In addition to heading up the company, Greene teaches modern dance at two local studios, Company Ballet School and Professional Ballet School, and at Eastern Washington University, where he developed the school's dance minor program that became available this year. Greene himself has been dancing and teaching dance since his college days in the early 1980s.
Vytal Movement is visibly leading the charge for a professional dance resurgence in Spokane, but it's not the only member of a small but dedicated group championing the cause.
At Gonzaga University, Suzanne Ostersmith has headed the school's dance program since 2000, establishing a dance minor in 2005. A new dance major degree option will also soon be available to students, she says.
Ostersmith is excited to see the passion coming from Greene and his dancers and the interest in dance they're helping spread.
"I love when I talk to Vincas about his company. We want to see that thrive, but his hunger is to see multiple companies here," Ostersmith says. "It's not about one company changing [Spokane], but [also] others saying 'Ooh, what if I were to do that?' and then collaborating together and having multiple groups performing. I would really love to see that."
She also sees a big boost coming to the region's dance community with the completion next year of Gonzaga's new Myrtle Woldson Performing Arts Center. The 750-seat venue will allow Gonzaga's dance students to perform more often and also to host professional dancers from outside of the area for workshops and public concerts.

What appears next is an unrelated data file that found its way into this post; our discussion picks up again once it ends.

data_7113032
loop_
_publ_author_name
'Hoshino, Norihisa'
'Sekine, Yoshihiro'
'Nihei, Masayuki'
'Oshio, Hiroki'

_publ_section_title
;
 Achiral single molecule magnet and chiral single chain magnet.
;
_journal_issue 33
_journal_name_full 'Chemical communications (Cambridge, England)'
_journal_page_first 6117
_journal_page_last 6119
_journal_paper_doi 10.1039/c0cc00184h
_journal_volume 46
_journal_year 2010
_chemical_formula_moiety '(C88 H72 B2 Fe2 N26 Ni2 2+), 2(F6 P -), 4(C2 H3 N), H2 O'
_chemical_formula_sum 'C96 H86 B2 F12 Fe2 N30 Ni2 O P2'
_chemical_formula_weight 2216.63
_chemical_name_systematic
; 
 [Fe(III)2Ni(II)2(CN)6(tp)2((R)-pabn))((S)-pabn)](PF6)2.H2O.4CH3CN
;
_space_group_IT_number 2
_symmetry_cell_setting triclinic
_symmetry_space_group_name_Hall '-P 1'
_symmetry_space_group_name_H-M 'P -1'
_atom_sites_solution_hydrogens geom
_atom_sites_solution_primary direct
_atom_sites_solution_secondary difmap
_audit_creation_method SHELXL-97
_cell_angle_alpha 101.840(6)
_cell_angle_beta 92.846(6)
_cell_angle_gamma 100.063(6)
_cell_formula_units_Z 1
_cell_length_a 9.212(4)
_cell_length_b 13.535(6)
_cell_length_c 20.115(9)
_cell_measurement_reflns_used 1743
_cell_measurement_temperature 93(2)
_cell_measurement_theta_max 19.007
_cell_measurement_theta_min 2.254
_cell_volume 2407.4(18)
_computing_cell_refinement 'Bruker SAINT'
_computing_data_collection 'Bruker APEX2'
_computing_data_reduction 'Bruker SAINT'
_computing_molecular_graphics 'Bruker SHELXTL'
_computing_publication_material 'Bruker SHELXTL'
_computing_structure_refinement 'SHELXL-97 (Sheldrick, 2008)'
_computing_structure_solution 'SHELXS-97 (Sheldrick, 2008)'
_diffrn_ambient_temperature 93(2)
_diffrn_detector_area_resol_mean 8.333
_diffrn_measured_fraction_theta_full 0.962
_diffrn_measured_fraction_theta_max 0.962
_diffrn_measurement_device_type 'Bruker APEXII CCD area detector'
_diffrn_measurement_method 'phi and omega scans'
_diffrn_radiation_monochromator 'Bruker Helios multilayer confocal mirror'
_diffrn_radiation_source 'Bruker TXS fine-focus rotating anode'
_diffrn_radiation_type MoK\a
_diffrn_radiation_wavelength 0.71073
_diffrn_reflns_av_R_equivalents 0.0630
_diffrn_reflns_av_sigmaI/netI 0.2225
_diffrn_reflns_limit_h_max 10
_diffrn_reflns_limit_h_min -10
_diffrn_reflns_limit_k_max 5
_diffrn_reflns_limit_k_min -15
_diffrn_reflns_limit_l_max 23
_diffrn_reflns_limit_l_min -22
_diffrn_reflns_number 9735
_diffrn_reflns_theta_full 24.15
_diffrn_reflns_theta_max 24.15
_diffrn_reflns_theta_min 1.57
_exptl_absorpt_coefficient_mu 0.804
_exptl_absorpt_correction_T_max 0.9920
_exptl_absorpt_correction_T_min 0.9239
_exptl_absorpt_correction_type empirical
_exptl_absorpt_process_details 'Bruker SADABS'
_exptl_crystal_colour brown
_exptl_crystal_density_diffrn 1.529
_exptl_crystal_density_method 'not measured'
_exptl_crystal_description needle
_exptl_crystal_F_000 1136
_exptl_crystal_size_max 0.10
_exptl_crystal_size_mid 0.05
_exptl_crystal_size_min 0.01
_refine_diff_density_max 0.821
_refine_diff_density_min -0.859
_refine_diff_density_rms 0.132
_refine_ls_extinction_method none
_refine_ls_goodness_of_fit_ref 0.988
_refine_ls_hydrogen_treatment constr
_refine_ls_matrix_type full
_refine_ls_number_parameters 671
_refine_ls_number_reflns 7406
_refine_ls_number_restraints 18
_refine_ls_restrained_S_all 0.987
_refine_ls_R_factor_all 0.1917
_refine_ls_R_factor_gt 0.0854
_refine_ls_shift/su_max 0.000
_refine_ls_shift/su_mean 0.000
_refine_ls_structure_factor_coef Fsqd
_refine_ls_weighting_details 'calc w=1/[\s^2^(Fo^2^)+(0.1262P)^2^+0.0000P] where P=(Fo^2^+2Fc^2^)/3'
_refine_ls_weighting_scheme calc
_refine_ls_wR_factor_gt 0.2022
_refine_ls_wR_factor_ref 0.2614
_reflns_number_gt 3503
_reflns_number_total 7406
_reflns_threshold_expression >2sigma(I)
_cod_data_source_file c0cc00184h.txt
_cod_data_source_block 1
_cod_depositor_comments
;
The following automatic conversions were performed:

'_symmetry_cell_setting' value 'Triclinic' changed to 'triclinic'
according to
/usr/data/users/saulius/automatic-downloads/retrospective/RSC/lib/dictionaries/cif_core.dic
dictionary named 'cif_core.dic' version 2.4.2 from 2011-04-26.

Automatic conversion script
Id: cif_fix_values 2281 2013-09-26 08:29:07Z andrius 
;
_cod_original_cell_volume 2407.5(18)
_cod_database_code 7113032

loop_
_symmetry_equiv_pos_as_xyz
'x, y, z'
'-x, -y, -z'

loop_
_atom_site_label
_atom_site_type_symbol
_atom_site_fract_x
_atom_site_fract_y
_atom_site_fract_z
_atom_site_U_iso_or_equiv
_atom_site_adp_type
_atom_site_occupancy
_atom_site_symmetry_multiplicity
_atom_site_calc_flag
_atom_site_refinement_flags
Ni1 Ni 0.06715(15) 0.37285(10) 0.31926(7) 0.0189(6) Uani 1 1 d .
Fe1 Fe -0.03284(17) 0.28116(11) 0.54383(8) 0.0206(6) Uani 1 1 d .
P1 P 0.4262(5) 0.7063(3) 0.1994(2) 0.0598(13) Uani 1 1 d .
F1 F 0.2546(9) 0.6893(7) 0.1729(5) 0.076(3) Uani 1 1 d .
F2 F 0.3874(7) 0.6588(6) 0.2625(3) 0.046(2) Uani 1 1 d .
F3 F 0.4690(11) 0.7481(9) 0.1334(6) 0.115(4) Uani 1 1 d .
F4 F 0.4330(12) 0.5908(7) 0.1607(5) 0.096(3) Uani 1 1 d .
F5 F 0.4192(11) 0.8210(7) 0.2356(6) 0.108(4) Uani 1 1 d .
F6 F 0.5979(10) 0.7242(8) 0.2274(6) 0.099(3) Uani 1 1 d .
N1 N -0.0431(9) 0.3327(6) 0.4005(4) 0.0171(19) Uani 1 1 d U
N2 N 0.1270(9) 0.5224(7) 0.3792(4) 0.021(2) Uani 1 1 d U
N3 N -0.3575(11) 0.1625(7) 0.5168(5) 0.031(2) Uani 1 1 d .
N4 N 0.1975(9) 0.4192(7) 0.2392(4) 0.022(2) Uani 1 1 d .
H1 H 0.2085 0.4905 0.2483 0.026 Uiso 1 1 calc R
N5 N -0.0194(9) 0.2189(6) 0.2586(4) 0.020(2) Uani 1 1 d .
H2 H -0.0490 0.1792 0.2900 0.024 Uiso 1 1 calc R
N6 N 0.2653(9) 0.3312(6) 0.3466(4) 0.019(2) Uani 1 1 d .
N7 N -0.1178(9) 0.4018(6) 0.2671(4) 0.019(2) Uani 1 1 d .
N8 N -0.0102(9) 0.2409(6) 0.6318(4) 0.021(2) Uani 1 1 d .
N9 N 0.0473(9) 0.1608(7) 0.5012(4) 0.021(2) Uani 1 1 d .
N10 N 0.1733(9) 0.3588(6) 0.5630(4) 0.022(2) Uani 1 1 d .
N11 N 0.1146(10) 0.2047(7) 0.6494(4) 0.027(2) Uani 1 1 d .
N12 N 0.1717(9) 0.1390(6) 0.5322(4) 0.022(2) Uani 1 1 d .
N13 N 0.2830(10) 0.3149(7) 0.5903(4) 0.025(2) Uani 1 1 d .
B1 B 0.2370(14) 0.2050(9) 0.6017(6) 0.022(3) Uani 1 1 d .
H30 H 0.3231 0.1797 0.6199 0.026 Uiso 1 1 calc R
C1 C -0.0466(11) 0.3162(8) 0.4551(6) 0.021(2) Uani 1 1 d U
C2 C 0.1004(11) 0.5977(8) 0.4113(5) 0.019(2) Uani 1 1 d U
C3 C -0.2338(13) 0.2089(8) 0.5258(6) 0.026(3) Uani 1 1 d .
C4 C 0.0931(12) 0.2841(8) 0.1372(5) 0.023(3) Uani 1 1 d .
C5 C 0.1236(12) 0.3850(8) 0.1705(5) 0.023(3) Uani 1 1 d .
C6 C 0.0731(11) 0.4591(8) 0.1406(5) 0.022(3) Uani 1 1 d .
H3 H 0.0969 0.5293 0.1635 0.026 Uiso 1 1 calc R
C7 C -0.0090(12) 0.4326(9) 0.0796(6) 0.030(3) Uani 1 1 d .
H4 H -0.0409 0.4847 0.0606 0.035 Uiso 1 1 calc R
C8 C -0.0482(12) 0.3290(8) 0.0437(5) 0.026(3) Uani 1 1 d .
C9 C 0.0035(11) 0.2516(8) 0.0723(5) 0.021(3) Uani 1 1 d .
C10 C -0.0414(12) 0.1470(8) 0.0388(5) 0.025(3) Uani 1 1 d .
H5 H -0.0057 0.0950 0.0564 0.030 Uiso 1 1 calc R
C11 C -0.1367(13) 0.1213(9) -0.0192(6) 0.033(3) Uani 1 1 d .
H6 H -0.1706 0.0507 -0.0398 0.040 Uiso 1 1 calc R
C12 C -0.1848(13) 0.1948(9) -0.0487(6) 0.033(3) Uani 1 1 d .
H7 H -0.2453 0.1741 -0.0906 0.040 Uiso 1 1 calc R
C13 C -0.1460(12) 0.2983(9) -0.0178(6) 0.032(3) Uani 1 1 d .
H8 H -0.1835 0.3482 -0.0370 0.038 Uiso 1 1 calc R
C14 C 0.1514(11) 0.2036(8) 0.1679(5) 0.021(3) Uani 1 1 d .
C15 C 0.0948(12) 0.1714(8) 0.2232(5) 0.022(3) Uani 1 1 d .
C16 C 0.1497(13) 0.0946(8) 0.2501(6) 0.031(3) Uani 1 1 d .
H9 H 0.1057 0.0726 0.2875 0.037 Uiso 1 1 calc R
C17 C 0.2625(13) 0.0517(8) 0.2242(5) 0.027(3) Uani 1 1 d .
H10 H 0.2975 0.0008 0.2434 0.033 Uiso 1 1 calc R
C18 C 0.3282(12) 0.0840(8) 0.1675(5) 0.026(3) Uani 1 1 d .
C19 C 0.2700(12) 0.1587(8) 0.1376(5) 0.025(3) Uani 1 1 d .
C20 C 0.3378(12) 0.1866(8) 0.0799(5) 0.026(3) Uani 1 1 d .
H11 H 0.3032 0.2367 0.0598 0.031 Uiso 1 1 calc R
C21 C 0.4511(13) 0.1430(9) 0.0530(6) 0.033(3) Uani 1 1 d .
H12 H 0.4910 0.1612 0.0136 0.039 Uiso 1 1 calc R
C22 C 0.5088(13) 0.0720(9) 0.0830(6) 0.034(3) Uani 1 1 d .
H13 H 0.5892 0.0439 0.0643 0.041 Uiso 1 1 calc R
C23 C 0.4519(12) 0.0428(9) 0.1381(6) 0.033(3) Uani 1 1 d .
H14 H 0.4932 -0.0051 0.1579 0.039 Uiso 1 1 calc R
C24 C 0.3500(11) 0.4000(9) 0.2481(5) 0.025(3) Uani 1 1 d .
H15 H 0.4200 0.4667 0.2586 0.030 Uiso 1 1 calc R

"I think it will be huge for our area because we do have so many strong studios that are training amazing dancers, but in order to see professional dance you have to go to Seattle and elsewhere," Ostersmith says. "I've found that to be a real challenge as a director of the dance program."
Longtime Spokane dance instructor and studio owner Jonna Maule also hopes the momentum coming from Vytal Movement and the growth of collegiate level dance instruction will help keep talented dancers in the area — dancers like her Company Ballet School's teenage prodigy Clara Vazanko, who placed first at a prestigious competition held this year in Seattle, the Youth America Grand Prix.
"There are a lot of high-quality ballet schools in Spokane that put out a lot of talented dancers and they definitely have to go away" to pursue professional opportunities, Maule says.
Of course she'd also like to see professional ballet make a return to Spokane.
"Perhaps Vincas is leading the way for more companies to start up and make their way to Spokane, so I applaud him," Maule says. "The fact [Vytal Movement has] lasted as long as they have in Spokane is quite phenomenal."
As important as their focus on making Spokane an attractive place for professional dancers to live and work, Greene and his counterparts also want to see the region foster a deeper sense of appreciation for the art of dance.
"People I talk to are excited about the vision. They believe this should exist in Spokane," Greene says. "They're ready to see it grow because there has been a void for so long for professional dance." ♦